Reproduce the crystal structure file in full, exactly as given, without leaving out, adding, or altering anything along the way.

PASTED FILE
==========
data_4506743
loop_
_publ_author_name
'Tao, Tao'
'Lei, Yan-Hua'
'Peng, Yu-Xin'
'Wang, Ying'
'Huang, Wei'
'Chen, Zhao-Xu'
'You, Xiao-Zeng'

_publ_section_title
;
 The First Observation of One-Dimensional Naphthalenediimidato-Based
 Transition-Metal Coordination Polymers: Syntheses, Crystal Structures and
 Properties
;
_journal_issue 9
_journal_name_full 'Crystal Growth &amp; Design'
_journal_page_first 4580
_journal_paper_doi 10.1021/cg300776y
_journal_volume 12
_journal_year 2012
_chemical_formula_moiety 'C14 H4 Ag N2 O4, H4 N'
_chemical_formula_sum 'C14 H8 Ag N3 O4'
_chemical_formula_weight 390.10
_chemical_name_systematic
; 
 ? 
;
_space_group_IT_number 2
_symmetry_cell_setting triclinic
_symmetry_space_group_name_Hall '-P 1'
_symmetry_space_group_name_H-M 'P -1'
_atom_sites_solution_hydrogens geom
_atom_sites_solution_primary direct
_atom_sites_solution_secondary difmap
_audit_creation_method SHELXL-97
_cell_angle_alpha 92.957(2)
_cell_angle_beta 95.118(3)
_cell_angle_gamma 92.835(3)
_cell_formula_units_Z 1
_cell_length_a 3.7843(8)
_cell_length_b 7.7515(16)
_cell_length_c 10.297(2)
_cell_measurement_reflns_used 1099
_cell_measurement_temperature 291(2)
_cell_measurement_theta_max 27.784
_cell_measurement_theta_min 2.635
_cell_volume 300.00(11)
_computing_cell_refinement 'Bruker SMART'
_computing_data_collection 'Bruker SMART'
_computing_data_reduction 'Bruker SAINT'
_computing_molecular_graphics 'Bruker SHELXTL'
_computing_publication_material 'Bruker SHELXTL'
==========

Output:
data_4506743
loop_
_publ_author_name
'Tao, Tao'
'Lei, Yan-Hua'
'Peng, Yu-Xin'
'Wang, Ying'
'Huang, Wei'
'Chen, Zhao-Xu'
'You, Xiao-Zeng'

_publ_section_title
;
 The First Observation of One-Dimensional Naphthalenediimidato-Based
 Transition-Metal Coordination Polymers: Syntheses, Crystal Structures and
 Properties
;
_journal_issue 9
_journal_name_full 'Crystal Growth &amp; Design'
_journal_page_first 4580
_journal_paper_doi 10.1021/cg300776y
_journal_volume 12
_journal_year 2012
_chemical_formula_moiety 'C14 H4 Ag N2 O4, H4 N'
_chemical_formula_sum 'C14 H8 Ag N3 O4'
_chemical_formula_weight 390.10
_chemical_name_systematic
; 
 ? 
;
_space_group_IT_number 2
_symmetry_cell_setting triclinic
_symmetry_space_group_name_Hall '-P 1'
_symmetry_space_group_name_H-M 'P -1'
_atom_sites_solution_hydrogens geom
_atom_sites_solution_primary direct
_atom_sites_solution_secondary difmap
_audit_creation_method SHELXL-97
_cell_angle_alpha 92.957(2)
_cell_angle_beta 95.118(3)
_cell_angle_gamma 92.835(3)
_cell_formula_units_Z 1
_cell_length_a 3.7843(8)
_cell_length_b 7.7515(16)
_cell_length_c 10.297(2)
_cell_measurement_reflns_used 1099
_cell_measurement_temperature 291(2)
_cell_measurement_theta_max 27.784
_cell_measurement_theta_min 2.635
_cell_volume 300.00(11)
_computing_cell_refinement 'Bruker SMART'
_computing_data_collection 'Bruker SMART'
_computing_data_reduction 'Bruker SAINT'
_computing_molecular_graphics 'Bruker SHELXTL'
_computing_publication_material 'Bruker SHELXTL'